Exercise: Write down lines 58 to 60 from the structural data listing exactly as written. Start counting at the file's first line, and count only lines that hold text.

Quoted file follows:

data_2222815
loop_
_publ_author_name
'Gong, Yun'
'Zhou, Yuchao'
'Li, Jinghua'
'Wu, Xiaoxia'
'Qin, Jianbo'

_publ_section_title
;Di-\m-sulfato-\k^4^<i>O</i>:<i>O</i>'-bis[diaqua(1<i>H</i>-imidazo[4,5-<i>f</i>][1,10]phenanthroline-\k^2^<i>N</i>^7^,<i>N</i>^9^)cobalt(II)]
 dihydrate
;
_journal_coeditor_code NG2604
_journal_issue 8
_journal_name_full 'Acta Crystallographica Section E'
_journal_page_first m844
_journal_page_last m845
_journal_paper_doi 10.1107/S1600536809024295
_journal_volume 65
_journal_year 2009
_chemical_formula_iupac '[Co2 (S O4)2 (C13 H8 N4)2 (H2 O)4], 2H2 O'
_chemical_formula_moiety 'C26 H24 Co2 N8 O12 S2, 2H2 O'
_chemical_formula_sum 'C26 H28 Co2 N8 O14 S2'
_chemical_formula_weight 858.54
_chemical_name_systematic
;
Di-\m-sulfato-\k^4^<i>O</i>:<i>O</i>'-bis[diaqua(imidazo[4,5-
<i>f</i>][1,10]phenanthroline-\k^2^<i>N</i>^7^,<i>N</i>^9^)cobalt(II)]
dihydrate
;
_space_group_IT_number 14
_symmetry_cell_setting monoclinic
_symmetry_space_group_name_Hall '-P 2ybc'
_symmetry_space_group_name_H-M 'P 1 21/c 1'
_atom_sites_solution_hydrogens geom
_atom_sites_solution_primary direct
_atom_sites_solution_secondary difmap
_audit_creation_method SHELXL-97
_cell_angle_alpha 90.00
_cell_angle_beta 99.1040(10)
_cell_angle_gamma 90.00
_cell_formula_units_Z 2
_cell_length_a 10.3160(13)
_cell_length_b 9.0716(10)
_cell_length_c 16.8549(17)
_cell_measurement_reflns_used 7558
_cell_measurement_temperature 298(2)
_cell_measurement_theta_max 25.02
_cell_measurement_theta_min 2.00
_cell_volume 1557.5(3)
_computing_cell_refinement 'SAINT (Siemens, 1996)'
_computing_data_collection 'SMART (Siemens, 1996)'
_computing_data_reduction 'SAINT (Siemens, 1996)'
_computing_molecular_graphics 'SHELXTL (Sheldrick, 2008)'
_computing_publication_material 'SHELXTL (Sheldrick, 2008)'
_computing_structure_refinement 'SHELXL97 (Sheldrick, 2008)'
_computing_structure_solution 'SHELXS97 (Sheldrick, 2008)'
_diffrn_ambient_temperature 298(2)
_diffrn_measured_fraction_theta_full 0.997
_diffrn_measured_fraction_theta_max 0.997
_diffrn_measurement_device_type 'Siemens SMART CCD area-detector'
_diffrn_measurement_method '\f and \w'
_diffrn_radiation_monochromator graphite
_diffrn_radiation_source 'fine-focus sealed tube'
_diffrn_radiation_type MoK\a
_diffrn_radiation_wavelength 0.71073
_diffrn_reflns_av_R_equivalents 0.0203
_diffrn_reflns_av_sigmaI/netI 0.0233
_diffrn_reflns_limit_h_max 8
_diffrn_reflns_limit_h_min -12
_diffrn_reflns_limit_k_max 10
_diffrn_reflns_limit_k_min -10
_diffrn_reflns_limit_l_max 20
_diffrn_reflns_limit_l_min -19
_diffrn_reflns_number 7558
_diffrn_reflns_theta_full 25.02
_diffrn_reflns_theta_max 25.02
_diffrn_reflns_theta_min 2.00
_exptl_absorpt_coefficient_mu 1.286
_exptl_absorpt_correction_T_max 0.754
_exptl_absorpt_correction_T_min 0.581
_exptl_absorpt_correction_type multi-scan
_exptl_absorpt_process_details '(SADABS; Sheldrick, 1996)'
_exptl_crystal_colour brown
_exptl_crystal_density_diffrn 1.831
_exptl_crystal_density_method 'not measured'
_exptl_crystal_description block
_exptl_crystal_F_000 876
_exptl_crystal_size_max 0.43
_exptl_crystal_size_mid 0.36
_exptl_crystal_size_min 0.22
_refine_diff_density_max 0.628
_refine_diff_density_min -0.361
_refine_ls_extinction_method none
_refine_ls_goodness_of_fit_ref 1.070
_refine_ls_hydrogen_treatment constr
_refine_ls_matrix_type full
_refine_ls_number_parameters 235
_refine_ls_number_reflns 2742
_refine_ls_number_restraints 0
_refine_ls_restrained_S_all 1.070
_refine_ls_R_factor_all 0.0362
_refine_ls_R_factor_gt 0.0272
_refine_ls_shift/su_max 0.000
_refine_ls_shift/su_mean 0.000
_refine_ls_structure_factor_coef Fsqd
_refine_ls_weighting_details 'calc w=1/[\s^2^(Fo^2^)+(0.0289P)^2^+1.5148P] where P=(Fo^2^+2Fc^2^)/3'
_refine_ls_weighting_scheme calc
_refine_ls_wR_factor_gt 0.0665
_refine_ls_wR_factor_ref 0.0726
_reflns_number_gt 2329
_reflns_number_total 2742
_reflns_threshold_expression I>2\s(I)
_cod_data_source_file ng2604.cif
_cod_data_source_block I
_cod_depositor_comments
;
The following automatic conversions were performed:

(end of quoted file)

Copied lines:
_diffrn_ambient_temperature 298(2)
_diffrn_measured_fraction_theta_full 0.997
_diffrn_measured_fraction_theta_max 0.997